The fifth of these levels of consciousness is “mental-social,” which is the default consciousness of the average person and which can be amplified (rather than induced) by amphetamines.
The sixth level of consciousness is “emotional stupor” (i.e, intoxication), where the user’s consciousness is centered exclusively in lower emotions and personality, and which is induced by alcohol and moderate use of narcotics and opiates.
The seventh and lowest of these levels of consciousness is “void,” where the user is rendered unconscious, which is induced by excess amounts or overdoses of alcohol or narcotics and opiates.
Whatever one may think of the life and legacy of Timothy Leary, his contribution of this psycho-spiritual or “consciousness” standpoint of categorizing drugs and clarifying their effects remains a valuable tool for understanding the rising popularity of cannabis — and, for that matter, understanding drugs as a whole. Even though the edges of his “Table 1” model may be in need of additional development, the underlying premise is cogent: every drug known to science that has a perceptible psychoactive effect on the consciousness of the user can be placed somewhere along the hierarchical axis of this model.
In other words, most psychoactive drugs will ultimately either expand or contract the user’s consciousness. The use of cannabis products, as milder entheogenic agents, tends to expand and thus induce the higher states of consciousness described in Leary’s table. So, when intentionally used in such a way, cannabis can be an aid to spiritual insight.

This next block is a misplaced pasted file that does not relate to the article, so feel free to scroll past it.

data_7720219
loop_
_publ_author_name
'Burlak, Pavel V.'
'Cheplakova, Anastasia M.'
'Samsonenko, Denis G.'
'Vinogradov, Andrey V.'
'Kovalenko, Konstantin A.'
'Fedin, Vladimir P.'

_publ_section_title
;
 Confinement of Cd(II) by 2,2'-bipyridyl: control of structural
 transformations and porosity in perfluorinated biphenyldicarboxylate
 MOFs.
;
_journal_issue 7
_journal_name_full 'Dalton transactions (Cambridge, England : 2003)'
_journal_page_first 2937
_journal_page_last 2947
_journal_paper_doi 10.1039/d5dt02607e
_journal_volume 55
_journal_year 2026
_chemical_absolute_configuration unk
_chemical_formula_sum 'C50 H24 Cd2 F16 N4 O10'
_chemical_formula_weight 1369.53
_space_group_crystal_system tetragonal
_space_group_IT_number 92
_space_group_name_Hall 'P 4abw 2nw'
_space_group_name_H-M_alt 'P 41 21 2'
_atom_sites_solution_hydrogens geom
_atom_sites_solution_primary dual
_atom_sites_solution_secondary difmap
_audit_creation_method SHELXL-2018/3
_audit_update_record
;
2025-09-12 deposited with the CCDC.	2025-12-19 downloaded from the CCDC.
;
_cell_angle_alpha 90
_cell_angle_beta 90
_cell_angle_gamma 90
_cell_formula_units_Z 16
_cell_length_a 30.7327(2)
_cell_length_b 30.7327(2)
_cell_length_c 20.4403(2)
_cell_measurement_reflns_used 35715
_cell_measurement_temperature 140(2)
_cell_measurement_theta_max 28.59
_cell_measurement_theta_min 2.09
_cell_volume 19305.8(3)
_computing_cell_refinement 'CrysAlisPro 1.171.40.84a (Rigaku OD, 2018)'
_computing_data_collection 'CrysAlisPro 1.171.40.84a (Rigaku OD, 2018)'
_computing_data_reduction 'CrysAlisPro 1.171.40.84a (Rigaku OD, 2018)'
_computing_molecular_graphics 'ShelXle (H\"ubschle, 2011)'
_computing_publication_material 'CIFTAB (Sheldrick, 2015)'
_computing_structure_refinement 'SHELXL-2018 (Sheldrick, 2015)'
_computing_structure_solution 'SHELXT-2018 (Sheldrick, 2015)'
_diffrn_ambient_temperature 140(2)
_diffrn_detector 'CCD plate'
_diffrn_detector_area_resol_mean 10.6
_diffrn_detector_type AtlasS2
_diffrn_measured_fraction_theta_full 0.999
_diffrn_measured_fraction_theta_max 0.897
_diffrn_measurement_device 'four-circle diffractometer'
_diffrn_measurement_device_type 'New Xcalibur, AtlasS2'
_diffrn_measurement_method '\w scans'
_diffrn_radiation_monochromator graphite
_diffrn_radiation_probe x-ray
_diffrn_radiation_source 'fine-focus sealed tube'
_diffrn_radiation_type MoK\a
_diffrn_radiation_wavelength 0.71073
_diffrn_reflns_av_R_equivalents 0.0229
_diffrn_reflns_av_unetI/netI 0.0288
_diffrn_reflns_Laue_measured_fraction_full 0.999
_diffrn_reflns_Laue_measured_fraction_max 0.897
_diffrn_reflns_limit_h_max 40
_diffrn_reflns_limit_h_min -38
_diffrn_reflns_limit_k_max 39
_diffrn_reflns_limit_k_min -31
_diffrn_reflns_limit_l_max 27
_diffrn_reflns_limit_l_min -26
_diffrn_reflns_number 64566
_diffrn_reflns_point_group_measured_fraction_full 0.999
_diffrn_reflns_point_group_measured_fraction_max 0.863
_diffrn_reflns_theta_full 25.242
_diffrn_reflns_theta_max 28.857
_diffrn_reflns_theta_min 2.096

This is hardly a new theory. The great historian of religions, Mircea Eliade, was among the first to illustrate the widespread use of natural indigenous psychotropic plants among shamans and healers within tribal or primitive societies on every continent of the earth. In such societies, shamans ingest these plants — including cannabis — and then access spiritual “dream” realms and/or serve as psychopomps for other tribal members.
One can hardly imagine a closer correlation between cannabis and spiritual insight than these shamanic uses. It remains to be seen whether a similar use, suited to our own culture, will equal the medicinal and recreational uses now evident in the United States.
None of this is meant to suggest that we should resolve to institutionalize the use of cannabis within or as part of an organized religion, such as one finds in certain denominations of Jamaican Rastafari. Neither is this to suggest that the use of cannabis should, or ever could, serve as a substitute to a disciplined path of spiritual development or supplant such genuine methods as daily prayer, sitting meditation, and yoga. I mean only to point out that marijuana, and cannabis products generally, have, since protohistory, been used for spiritual insight, and that our laws ought to recognize and accommodate this use as well — much as they have done for peyote use among American Indians.
Image courtesy of Mark.